Women who live in Saudi Arabia are now able to travel abroad without the permission of a man.
Until Friday, Saudi Arabian women were not allowed to apply for a passport without authorisation.
Women over the age of 21 in the kingdom are also now able to register a child's birth, a marriage or a divorce.
This comes a year after women were given the right to apply for a driving licence in the country.
Back in 2015, women were given the right to vote on local issues - however, they are still not able to vote in major elections.
The new laws also cover employment regulations - now, all citizens have the right to work without facing any discrimination based on gender, disability or age.
This is all part of Crown Prince Mohammed bin Salman's programme to modernise some aspects of Saudi society.
However, many campaigners say more needs to be done for women's rights in the country.
The Kingdom of Saudi Arabia follows a particularly strict brand of Islamic law known as 'Wahhabism'.
It says that men and women should be kept separate and that women should wear veils to cover themselves.
It's also the law in Saudi Arabia that every woman must have a male guardian. This is often a relative or the woman's husband.
In January 2018, women in Saudi Arabia were allowed to watch football in a stadium for the first time.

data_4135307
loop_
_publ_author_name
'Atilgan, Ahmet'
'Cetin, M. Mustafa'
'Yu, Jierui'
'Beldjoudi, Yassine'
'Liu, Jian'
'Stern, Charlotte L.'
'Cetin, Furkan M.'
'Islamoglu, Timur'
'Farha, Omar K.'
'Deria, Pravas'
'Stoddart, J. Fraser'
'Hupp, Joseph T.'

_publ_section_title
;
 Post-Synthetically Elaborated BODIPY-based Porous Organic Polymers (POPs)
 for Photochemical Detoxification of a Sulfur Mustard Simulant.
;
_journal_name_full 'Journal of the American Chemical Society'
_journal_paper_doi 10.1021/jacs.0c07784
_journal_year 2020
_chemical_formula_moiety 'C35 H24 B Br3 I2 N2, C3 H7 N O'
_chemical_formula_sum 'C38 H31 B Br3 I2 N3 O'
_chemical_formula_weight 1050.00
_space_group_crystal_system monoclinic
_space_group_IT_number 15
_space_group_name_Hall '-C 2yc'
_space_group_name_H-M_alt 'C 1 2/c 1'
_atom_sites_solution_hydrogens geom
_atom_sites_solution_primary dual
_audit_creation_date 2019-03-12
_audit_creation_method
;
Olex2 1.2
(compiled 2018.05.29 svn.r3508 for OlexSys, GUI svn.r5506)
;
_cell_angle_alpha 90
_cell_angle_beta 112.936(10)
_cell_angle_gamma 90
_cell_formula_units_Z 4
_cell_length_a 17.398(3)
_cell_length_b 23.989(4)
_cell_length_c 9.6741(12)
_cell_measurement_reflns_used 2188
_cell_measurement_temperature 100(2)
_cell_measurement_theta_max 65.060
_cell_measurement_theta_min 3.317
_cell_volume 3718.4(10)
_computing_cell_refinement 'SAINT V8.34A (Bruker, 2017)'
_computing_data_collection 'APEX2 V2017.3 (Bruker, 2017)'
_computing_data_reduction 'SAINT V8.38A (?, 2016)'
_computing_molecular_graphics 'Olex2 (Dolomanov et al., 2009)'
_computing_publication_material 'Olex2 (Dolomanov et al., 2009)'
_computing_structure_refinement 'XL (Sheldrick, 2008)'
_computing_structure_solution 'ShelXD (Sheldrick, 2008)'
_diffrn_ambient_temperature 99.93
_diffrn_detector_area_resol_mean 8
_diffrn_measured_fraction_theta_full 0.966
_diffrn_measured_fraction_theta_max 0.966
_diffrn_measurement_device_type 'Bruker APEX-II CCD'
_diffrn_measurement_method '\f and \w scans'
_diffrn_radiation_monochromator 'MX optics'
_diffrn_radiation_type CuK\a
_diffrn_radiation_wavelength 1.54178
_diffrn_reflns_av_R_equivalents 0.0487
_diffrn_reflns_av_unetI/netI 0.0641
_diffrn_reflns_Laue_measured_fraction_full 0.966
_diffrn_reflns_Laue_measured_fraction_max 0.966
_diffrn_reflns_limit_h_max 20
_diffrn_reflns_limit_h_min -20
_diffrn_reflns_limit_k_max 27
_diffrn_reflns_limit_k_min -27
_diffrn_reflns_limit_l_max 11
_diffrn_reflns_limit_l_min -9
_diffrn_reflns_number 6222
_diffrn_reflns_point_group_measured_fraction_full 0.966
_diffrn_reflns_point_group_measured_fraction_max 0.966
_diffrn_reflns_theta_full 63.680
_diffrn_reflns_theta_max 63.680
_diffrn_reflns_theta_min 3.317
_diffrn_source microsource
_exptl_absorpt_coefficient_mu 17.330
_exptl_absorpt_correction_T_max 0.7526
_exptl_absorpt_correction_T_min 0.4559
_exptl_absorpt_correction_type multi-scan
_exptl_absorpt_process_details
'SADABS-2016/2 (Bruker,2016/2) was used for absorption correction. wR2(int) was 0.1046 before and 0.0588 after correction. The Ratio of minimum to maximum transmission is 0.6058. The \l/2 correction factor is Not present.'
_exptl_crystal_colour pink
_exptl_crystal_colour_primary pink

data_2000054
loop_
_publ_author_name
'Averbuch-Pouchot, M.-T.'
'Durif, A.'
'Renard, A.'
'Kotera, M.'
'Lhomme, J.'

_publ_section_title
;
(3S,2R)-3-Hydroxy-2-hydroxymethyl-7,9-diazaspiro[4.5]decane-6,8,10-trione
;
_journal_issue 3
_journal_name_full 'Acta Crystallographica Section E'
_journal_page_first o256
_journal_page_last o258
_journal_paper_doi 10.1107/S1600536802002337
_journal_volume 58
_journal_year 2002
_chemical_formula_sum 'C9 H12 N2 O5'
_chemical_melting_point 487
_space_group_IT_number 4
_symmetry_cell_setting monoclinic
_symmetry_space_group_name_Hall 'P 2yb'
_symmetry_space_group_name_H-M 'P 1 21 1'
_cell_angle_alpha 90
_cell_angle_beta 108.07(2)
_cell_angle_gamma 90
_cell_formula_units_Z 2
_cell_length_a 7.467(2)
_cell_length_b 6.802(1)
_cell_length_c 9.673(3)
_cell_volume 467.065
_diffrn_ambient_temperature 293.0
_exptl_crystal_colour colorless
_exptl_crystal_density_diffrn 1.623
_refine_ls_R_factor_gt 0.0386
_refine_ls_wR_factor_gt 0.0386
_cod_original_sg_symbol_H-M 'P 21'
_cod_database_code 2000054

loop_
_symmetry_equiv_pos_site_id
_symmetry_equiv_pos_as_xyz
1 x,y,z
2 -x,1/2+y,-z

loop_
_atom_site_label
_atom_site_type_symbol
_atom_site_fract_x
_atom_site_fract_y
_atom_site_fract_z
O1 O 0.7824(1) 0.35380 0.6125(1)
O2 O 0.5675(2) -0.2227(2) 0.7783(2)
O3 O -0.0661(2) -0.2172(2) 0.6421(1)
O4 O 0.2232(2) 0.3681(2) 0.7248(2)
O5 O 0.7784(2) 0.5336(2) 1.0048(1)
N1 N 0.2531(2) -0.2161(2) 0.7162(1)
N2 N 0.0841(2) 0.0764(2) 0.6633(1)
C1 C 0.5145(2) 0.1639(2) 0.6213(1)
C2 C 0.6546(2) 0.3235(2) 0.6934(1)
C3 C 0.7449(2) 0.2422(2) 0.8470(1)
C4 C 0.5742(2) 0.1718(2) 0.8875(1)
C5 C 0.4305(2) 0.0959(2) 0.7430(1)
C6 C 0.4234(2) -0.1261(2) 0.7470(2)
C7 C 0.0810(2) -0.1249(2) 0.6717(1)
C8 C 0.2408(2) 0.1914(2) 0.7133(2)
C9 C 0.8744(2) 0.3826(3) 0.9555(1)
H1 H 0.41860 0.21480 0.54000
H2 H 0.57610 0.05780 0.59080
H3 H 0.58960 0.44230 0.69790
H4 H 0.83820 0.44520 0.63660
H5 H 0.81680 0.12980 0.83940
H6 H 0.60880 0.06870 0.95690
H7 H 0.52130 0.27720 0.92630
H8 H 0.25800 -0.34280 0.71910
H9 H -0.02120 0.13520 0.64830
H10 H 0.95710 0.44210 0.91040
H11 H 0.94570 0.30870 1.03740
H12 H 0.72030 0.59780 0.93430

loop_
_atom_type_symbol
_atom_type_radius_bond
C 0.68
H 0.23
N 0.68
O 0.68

In 2011 the previous leader King Abdullah decided to start appointing women to his royal advisory council, the Shura.
Rules were also changed to allow women to play sports and compete in the Olympics.
Although there have been changes, life is still very different for women in Saudi Arabia compared to other parts of the world.
They also aren't allowed to appear in public without wearing a full-length black robe called an 'abaya', which covers their whole body.
Hospitals, banks and medical colleges are the only places where women are allowed to mix with boys or men who aren't relatives.
In shops "separation walls" have been built to stop men and women workers from mixing together, and in restaurants any men and women who aren't with their family have to sit separately.
But there are exceptions in the country: Non-Saudi women are legally permitted a more relaxed dress code, and if they are not Muslim they are allowed to show their hair.